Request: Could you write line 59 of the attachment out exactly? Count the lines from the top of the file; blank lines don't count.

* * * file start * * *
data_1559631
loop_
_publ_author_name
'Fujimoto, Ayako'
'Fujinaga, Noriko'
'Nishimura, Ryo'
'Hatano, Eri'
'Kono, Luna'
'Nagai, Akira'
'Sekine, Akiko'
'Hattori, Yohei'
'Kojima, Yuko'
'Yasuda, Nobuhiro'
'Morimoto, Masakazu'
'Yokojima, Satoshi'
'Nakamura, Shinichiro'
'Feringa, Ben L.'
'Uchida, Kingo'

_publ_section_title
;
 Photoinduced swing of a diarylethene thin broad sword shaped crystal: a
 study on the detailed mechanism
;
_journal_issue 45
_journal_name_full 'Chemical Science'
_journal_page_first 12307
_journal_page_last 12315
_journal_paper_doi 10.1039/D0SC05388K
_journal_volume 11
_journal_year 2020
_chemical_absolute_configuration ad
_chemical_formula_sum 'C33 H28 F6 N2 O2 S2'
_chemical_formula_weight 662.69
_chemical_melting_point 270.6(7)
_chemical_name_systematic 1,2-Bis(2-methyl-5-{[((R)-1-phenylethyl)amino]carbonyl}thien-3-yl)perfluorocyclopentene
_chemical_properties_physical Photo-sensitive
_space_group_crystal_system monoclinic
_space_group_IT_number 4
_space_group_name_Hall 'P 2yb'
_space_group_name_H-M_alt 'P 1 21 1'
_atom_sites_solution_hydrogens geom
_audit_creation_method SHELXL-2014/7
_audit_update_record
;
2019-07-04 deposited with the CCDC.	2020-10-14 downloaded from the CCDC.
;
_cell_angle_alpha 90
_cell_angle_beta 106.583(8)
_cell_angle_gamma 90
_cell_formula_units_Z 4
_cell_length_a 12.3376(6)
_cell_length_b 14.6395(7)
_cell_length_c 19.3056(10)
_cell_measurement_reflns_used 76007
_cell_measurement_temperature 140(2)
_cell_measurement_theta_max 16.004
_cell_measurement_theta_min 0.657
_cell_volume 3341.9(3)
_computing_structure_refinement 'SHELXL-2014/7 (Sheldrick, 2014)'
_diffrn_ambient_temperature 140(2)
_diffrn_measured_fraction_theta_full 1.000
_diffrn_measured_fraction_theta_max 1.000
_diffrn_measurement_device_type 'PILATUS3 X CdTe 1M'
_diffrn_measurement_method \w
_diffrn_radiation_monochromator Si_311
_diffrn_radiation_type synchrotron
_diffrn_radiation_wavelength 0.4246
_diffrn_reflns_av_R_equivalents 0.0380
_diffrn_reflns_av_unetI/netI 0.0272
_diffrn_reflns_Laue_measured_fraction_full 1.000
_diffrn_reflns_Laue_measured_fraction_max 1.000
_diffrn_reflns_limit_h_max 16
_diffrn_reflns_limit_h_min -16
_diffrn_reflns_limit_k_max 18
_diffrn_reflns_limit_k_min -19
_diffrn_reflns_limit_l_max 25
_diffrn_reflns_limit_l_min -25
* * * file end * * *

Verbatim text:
_computing_structure_refinement 'SHELXL-2014/7 (Sheldrick, 2014)'